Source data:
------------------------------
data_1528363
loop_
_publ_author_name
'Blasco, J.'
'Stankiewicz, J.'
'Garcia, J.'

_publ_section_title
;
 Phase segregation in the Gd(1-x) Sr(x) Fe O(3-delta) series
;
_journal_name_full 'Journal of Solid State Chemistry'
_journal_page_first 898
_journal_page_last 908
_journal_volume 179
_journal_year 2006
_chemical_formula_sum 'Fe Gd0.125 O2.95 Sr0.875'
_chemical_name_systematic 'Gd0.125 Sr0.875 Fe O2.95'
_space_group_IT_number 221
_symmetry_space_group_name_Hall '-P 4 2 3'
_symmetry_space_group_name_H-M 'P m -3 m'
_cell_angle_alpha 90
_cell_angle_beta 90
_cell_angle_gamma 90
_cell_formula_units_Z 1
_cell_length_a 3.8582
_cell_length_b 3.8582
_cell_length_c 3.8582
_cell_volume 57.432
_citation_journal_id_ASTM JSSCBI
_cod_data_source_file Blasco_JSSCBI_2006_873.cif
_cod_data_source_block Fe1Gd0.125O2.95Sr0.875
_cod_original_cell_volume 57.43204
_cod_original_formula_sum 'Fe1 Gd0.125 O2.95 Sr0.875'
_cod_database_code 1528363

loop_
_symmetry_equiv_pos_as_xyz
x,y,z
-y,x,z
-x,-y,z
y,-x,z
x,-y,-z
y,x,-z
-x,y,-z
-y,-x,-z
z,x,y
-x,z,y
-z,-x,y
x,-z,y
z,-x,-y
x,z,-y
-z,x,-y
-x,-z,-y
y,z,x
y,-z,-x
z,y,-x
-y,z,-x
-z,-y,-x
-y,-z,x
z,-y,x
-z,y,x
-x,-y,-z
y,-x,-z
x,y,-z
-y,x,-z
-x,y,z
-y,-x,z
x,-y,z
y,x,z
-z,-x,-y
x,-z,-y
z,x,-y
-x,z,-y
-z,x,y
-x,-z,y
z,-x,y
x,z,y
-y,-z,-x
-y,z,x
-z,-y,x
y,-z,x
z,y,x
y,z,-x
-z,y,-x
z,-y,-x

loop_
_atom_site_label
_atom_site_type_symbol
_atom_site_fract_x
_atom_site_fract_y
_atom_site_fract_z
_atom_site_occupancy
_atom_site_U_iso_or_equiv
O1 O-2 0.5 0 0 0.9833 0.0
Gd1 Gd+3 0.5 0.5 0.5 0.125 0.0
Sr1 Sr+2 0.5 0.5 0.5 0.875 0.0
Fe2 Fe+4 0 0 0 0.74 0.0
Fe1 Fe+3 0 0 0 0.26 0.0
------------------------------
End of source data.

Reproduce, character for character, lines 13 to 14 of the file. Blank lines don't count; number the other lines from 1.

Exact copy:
_journal_page_last 908
_journal_volume 179